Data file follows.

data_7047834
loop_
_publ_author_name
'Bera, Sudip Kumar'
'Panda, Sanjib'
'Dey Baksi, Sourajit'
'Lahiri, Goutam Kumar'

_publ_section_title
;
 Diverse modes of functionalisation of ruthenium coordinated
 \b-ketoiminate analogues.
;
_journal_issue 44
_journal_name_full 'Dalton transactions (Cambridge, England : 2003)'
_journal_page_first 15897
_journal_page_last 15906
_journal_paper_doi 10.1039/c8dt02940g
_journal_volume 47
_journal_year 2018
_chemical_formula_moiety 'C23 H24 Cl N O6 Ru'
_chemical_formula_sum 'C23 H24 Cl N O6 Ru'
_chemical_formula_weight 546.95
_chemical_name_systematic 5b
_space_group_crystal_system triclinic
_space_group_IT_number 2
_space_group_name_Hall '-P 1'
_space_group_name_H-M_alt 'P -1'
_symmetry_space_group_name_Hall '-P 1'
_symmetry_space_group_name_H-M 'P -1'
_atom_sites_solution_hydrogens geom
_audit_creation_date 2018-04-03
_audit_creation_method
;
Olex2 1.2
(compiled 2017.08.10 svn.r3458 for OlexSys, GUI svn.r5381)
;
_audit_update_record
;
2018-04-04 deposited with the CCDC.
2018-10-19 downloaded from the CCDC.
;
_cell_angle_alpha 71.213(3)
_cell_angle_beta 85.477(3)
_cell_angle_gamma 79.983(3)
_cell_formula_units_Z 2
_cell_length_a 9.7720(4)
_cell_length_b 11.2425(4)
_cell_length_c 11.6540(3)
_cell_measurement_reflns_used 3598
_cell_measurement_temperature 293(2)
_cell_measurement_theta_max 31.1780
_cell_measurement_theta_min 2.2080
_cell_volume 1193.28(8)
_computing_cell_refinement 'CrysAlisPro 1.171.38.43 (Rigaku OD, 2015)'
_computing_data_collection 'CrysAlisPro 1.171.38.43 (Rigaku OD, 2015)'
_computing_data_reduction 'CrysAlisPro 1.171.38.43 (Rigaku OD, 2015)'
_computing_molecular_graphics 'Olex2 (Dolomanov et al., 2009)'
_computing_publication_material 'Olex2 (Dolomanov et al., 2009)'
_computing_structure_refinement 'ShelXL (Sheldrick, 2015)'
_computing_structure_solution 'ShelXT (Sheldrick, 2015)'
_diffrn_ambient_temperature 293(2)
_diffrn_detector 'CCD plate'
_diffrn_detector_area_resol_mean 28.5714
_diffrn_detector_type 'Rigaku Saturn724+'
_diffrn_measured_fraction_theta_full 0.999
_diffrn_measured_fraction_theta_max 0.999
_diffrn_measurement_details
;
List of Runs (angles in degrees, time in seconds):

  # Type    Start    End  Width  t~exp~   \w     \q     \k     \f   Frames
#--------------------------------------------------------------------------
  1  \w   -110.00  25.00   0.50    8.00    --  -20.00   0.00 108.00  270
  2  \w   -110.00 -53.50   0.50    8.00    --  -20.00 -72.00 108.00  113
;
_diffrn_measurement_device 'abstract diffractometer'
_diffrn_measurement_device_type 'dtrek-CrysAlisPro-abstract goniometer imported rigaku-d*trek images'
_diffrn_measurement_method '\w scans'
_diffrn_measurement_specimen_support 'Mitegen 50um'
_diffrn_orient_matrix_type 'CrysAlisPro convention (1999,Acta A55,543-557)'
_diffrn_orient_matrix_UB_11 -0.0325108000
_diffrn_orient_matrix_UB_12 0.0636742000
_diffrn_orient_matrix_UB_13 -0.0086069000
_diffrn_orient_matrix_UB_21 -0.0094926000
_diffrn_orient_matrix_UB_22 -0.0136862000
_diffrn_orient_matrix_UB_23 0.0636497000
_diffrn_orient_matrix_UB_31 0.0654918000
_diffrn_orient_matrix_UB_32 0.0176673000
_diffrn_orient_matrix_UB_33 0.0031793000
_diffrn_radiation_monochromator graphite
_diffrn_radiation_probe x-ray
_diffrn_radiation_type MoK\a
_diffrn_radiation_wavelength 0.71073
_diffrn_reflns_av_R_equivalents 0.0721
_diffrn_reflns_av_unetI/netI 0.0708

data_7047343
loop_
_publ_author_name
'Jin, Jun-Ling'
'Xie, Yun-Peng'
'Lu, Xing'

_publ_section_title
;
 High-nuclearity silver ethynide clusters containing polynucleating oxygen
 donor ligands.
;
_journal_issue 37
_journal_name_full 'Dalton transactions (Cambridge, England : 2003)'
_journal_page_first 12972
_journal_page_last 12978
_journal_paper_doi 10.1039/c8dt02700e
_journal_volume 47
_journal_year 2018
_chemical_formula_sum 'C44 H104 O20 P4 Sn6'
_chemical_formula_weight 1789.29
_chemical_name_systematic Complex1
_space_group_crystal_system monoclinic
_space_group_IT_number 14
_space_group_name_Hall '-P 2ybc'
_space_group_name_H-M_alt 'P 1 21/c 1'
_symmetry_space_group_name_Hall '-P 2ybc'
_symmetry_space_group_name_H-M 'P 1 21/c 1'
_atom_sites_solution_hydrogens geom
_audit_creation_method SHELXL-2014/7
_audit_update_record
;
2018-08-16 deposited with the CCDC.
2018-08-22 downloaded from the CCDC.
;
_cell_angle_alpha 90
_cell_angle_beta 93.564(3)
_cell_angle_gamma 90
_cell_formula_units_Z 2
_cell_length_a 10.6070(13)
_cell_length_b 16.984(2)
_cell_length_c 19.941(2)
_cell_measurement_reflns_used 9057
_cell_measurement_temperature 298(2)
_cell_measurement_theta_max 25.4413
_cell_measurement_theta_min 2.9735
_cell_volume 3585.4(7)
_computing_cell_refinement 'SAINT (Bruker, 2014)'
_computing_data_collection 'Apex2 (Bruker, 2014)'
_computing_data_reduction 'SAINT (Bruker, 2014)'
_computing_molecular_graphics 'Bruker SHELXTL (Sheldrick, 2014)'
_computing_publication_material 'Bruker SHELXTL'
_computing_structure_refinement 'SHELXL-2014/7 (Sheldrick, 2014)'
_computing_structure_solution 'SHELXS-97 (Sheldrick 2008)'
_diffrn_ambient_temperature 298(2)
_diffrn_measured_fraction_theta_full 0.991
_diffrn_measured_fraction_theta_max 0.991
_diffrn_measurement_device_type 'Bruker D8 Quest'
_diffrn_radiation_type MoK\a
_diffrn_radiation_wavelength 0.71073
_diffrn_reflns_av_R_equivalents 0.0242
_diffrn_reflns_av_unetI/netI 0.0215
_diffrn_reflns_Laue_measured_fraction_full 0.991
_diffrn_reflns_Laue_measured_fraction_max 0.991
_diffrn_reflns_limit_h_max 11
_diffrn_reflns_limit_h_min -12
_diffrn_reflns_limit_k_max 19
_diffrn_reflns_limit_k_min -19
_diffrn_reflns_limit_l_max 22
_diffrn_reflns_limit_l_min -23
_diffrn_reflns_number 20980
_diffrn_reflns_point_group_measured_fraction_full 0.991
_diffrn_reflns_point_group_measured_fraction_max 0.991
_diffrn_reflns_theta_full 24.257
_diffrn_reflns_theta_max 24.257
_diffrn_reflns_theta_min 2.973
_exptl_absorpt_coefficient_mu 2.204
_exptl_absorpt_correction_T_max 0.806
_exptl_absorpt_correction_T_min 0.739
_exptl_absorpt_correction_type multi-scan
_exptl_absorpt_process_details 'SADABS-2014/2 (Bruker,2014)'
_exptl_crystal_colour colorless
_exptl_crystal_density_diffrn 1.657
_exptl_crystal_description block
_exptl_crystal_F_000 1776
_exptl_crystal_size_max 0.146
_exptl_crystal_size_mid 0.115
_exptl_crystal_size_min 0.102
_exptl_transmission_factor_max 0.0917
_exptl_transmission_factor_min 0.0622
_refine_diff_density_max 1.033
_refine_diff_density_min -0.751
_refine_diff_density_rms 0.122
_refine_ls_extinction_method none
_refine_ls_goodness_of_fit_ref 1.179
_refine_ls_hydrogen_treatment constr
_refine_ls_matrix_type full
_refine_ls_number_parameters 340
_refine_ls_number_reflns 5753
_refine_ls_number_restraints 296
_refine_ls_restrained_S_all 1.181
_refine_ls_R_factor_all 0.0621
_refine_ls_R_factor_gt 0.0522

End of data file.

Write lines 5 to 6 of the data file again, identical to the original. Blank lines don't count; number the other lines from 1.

'Panda, Sanjib'
'Dey Baksi, Sourajit'